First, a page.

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8 Rules for creating a writing habit that finally sticks

Are you struggling to make writing a habit? Do you keep pushing it off until tomorrow? Too many times when we try to create a habit or a change in behavior, we try and change too much or too many behaviors at once. This ultimately isn’t sustainable and we crash and burn in failure. It’s like going from running a mile a day to a marathon without any training in between. Or writing for an hour every other week to writing for an hour every day.

Fall is a great time to focus on forming new behaviors because your days are most likely more structured and routine than during the summer. And with the right set of rules to follow, along with determination and commitment, you will finally create a writing habit that sticks.

The Rules

  1. Focus on one habit only. This step is extremely important! When you focus on forming a single habit, versus multiple at a time, your likelihood of retaining that habit for a year or more is around 80 percent. Try forming even two habits at once and your success rate drops to as low as 20 percent.
  2. Define your goal—make it measurable! Just saying, “I want to write every day” is not enough. You need to make your goal measurable so that you can successfully track your progress (see step 5). Your goal can be word count or time based, whichever you believe to be more effective for you, it doesn’t matter. Just be sure to make it specific and measurable so that you have something concrete to strive for daily. Another important note here is to also define what will count toward your writing goal. Will reading literature related to your article count towards your writing goal? Or will only purely writing count? In order to be successful you need to clearly state and define your goal.
  3. Acknowledge that this is a process. 21 days. That is the amount of time commonly thought to be necessary to form a habit. It turns out that number is off, way off. In fact, according to one study this “magical number” can vary greatly from person to person and from habit to habit. However that same study found that, on average, it takes roughly 66 days to form a habit.
  4. Determine your trigger. Having a trigger will help you make sure your habit sticks. A trigger can be anything, like a specific time each day or a constant in your life that will provide consistency. Here’s a simple example: Every morning, regardless of the time, before anything else you sit and have a cup of coffee. Immediately following this “sit and have a cup of coffee” time, you then sit at your desk and write for an hour. Your trigger would be “I just had my cup of coffee.”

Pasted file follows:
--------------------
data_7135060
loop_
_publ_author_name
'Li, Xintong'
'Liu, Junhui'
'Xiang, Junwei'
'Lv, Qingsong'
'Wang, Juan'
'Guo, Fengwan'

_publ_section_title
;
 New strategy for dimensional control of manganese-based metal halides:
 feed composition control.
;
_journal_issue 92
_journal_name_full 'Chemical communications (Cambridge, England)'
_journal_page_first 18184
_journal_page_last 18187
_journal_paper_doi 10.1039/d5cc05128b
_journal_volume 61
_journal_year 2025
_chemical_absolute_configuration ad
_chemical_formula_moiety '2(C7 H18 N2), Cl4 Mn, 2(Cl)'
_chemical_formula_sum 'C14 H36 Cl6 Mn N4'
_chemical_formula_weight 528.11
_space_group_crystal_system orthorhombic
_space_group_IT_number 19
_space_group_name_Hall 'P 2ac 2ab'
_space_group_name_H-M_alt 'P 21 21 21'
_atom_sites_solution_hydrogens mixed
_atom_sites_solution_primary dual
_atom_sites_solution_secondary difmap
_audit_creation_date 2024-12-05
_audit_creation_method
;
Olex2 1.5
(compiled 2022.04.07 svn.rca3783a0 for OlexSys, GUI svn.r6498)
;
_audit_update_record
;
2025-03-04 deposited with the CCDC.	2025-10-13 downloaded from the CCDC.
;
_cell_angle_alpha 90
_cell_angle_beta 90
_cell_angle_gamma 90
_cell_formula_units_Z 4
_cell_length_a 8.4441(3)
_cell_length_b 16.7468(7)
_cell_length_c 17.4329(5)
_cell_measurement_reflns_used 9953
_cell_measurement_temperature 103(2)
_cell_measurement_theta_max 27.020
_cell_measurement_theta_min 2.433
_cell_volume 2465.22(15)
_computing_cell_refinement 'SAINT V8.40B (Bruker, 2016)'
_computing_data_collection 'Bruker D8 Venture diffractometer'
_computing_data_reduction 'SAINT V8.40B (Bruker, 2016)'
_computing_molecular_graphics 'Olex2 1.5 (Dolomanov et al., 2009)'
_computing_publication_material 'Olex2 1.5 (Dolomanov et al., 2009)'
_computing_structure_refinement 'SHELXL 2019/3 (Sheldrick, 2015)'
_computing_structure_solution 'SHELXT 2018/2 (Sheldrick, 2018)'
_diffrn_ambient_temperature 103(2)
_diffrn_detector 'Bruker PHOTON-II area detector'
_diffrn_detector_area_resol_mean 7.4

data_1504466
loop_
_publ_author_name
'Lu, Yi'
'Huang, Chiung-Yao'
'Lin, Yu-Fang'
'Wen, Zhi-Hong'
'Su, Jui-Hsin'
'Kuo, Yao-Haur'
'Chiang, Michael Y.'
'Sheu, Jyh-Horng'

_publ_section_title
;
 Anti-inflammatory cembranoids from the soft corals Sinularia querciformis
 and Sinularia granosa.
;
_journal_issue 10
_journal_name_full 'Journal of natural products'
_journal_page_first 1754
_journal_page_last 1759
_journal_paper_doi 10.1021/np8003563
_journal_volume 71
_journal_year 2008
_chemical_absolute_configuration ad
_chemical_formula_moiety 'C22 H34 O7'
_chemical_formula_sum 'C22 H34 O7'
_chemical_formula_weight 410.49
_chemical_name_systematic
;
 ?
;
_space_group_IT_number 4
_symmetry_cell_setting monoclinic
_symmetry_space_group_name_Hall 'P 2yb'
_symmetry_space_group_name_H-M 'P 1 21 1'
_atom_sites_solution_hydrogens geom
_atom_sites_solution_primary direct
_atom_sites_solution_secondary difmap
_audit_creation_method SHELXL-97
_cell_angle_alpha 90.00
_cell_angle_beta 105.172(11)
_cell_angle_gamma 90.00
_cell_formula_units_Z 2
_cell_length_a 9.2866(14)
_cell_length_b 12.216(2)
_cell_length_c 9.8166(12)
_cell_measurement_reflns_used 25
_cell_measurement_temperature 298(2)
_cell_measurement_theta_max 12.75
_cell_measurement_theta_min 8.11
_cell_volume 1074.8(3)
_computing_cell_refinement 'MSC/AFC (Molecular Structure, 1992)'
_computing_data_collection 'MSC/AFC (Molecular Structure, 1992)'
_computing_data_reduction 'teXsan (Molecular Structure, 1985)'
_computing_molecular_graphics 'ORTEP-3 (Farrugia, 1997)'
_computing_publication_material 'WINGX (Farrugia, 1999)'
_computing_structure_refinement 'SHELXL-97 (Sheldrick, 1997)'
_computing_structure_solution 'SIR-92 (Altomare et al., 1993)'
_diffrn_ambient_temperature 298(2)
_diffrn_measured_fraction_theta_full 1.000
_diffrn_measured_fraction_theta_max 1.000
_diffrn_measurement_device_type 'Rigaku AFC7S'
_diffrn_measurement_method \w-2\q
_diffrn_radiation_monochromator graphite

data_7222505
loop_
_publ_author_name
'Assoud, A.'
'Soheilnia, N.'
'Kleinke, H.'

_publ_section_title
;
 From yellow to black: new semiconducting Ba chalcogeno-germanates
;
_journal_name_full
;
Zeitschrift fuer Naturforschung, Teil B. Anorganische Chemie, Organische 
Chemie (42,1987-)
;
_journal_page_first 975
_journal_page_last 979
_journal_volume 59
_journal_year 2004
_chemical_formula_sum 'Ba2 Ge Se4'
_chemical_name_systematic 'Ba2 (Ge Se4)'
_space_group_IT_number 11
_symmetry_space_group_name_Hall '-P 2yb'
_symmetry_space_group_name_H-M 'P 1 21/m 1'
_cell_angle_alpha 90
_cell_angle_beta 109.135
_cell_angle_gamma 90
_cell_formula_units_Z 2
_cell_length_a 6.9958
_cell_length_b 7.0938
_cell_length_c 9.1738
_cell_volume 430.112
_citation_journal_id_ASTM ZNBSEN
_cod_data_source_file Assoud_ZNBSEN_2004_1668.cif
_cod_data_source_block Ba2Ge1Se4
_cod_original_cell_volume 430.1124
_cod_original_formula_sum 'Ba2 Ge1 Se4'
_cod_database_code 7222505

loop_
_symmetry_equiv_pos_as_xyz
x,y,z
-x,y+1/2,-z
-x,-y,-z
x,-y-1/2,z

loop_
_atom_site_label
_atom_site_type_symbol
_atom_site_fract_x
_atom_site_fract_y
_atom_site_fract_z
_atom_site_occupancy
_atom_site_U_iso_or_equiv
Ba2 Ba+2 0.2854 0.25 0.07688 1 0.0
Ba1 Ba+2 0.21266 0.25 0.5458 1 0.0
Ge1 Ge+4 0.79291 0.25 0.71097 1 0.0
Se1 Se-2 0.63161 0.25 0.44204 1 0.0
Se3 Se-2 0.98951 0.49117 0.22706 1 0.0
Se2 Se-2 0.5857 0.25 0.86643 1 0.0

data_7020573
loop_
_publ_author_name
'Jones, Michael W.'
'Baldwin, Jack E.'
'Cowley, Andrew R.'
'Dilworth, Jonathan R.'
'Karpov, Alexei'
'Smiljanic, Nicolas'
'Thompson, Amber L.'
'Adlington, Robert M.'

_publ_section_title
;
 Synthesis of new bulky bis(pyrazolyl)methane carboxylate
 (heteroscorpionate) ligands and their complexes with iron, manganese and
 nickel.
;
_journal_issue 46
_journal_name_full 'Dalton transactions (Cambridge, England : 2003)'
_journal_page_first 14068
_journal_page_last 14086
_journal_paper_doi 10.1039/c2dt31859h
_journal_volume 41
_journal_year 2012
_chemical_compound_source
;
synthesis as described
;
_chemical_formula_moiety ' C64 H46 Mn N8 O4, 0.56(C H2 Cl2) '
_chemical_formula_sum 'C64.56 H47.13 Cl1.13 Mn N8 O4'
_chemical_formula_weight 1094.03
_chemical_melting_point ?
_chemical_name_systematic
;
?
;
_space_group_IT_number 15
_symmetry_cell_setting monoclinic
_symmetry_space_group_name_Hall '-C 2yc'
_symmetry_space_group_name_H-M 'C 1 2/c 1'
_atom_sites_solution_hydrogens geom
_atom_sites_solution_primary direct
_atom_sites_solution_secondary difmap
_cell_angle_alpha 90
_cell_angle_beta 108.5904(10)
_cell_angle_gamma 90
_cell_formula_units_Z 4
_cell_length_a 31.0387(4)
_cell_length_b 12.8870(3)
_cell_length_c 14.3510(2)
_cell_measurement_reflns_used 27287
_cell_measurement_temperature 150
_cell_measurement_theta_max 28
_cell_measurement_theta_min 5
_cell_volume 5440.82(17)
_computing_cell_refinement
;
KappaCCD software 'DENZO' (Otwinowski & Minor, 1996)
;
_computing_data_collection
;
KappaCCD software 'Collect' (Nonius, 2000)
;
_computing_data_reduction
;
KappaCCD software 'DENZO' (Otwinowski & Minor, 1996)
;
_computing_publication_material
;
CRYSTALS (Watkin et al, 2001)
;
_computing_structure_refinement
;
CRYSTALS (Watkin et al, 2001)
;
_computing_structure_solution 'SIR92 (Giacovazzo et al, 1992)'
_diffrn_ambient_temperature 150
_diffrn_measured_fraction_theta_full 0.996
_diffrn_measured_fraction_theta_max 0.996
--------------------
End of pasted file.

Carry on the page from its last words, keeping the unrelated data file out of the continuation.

5. Track your progress. This step is crucial. Not only will tracking your progress keep you accountable, it will help motivate you along the way. Plus, how will you know how far you’ve come if you don’t track your progress? Tracking should be done daily.
  6. Make your goals public. I know, this seems scary, but trust me when I say going public with your goals—sharing them on social media, with your friends and family, or your colleagues—will help ensure that you stick with your writing. And if you don’t trust me, trust science. Many studies have demonstrated that going public with your goals increases your likelihood of success by as much as 50 percent. Your peers will support and motivate you, plus hold you accountable along the way.
  7. Anticipate roadblocks. Another key to forming a habit is to know that roadblocks and challenges will arise that will try to steer you off course. Luckily, you anticipated these ahead of time and made an action plan for how to overcome them.
  8. Don’t get stuck on one missed day. Even if you plan for roadblocks and have strategies in place to overcome them, you still may slip and miss a day of writing. Don’t get bogged down in self-blame, this will only set you back further. Instead, forgive yourself and focus on tomorrow so that you don’t miss a second day in a row.

Now that you are equipped with the proper rules to keep in mind for habit forming, you are best set to make this the year you make your writing habit finally stick. Best of luck and happy writing!